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CHamoru Uncertainty: Revitalization Rhetoric in Decolonial Settings

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posted on 27.07.2021, 00:00 by Curtis Jeffrey JewellCurtis Jeffrey Jewell
Globalization asserts increasing pressure on marginalized cultures and languages. While faced with the pragmatic, often economic, need to communicate via global languages such as English and Chinese, communities of non-dominant language users struggle to maintain or reestablish their own cultural and linguistic practices. This thesis considers three areas of theory to further inquiry into how revitalization contexts may operate within an increasingly borderless world. The specific focus is the CHamoru/Chamorro revitalization context on Guåhan /Guam. First, readers enter the discussion through the conduit of narrative theory which focuses on how legends spanning generations may lend insight into how the dispositions of local inhabitants developed. Second, affect theory is considered to illustrate how narratives are constructed about the future through fear and anxiety. Third, revitalization rhetoric and the emergent theory of translingualism are addressed as they lie at the intersection of narratives about the past and future. The thesis works to initiate conversations between theories which previously worked apart from one another in a context infrequently considered in an effort to establish a foundation for future research and activism on the the island of Guåhan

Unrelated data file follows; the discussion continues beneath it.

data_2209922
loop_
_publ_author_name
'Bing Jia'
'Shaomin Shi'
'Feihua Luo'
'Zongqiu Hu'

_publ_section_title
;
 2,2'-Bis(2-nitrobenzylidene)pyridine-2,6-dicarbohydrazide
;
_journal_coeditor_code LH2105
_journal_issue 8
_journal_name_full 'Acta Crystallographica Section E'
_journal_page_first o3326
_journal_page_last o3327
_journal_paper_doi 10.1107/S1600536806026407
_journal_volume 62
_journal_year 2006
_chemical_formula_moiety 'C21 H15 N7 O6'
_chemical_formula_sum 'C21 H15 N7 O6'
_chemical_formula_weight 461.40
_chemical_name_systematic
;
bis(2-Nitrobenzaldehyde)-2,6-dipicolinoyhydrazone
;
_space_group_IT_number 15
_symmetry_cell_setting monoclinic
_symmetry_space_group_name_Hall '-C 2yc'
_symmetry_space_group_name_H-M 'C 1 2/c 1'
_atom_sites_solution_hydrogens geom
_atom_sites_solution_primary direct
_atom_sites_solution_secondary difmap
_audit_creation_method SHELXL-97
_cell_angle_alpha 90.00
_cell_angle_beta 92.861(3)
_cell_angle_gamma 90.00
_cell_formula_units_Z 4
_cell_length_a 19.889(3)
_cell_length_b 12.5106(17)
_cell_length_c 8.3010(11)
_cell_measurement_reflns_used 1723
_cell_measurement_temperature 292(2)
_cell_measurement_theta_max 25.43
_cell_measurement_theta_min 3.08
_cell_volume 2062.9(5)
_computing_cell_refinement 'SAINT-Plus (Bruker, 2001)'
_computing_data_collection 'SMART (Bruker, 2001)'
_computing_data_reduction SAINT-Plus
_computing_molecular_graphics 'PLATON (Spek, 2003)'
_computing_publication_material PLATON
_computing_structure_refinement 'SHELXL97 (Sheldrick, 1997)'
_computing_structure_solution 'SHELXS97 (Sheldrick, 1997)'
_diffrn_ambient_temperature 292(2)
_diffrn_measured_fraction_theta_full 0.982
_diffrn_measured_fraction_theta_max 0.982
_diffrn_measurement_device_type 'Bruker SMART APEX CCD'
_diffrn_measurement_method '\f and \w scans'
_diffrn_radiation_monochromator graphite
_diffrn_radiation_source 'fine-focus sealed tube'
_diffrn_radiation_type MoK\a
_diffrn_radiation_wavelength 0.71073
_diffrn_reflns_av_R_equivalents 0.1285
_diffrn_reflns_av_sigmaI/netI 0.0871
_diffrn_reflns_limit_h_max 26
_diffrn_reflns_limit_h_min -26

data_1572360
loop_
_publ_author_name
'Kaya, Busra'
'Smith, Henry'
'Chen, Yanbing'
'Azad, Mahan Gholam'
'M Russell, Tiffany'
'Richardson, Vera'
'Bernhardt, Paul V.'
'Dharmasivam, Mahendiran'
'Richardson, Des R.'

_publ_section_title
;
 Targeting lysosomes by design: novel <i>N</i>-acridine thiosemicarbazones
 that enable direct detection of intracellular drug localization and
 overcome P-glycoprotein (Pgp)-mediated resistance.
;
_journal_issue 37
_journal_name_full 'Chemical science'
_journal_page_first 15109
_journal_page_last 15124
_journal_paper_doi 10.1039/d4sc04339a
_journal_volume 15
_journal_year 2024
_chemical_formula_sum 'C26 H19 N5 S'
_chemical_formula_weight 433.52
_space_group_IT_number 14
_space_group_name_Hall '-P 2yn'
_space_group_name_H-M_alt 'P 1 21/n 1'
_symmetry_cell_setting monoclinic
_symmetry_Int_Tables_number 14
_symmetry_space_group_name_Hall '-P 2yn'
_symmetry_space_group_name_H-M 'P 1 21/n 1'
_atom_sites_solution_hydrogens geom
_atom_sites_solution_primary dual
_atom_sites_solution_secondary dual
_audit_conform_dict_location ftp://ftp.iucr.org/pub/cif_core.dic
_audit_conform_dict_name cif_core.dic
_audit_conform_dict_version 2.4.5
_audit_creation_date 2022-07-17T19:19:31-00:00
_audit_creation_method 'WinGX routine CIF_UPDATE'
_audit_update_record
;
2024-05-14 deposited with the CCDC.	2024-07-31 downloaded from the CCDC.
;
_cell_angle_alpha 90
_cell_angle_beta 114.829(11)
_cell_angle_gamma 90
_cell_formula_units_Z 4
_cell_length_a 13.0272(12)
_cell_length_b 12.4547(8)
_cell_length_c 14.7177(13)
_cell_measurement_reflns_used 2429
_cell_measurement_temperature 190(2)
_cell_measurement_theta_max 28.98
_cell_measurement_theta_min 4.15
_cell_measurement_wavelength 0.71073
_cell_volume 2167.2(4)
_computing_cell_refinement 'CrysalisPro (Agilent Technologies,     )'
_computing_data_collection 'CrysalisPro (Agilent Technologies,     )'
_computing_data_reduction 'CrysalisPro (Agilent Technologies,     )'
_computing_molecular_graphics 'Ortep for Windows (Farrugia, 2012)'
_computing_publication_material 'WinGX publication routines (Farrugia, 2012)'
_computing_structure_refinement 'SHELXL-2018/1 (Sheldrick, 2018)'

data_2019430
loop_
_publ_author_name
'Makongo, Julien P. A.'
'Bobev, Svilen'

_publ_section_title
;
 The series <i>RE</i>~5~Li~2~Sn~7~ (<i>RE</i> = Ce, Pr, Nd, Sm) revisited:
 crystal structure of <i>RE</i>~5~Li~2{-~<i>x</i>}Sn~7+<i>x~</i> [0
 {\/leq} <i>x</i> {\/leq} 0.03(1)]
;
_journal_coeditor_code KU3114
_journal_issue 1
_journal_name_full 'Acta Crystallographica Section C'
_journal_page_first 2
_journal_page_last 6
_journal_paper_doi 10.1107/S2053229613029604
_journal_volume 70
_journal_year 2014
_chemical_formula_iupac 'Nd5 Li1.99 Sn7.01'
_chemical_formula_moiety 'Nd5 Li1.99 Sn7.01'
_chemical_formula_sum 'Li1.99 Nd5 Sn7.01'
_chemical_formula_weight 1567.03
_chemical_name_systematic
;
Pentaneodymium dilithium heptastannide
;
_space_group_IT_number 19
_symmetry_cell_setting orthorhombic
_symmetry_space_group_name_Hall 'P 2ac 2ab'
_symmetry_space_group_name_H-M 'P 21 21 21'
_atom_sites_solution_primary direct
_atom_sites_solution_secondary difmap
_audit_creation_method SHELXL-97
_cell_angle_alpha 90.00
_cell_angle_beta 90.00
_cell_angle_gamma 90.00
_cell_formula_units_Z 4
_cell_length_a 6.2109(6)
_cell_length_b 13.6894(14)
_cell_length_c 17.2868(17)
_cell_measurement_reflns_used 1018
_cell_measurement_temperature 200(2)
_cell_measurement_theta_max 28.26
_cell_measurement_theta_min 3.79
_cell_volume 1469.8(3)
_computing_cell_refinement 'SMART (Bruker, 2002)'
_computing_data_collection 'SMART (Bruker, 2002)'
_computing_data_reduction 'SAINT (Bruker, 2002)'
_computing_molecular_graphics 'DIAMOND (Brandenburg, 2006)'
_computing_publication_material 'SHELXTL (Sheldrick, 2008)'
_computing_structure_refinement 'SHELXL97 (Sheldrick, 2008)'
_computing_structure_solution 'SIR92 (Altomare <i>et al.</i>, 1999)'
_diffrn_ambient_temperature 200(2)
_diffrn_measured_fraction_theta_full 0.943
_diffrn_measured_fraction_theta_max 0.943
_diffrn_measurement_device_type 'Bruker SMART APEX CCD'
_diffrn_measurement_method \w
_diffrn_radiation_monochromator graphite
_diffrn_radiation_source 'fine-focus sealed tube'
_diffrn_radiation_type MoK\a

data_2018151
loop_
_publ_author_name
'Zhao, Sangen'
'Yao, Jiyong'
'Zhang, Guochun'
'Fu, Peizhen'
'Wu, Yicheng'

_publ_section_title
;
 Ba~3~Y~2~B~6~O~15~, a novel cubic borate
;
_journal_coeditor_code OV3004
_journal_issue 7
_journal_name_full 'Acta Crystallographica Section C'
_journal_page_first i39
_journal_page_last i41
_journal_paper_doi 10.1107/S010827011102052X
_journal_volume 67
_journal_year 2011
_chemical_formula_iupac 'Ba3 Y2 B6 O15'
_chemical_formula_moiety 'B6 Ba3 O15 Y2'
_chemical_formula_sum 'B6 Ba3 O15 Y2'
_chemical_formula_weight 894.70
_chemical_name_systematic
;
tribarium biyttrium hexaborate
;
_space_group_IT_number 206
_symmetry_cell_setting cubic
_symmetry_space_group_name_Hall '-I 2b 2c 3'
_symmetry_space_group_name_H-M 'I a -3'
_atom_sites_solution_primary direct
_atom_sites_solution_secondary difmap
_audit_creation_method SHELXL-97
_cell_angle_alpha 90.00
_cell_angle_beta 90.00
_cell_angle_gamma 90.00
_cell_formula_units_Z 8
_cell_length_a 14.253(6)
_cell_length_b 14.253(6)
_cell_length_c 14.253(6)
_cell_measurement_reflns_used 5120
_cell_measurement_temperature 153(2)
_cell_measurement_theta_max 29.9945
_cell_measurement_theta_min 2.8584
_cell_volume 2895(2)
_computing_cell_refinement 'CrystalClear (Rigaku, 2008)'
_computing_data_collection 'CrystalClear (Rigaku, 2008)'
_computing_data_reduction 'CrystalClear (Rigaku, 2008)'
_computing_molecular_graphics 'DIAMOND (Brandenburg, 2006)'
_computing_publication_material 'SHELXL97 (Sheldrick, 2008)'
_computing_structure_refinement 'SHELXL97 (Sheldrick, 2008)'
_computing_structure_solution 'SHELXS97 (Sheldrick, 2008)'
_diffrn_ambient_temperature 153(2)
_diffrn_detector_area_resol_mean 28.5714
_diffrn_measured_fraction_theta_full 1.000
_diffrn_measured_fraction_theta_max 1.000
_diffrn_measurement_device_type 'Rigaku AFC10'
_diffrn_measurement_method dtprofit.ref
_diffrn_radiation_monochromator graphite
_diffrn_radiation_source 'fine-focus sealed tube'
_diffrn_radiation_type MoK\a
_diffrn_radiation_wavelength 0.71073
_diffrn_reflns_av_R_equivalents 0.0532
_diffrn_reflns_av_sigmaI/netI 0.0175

History

Degree Type

Master of Arts

Department

English

Campus location

West Lafayette

Advisor/Supervisor/Committee Chair

Harry Denny

Additional Committee Member 2

Jennifer Bay

Additional Committee Member 3

Anthony Silva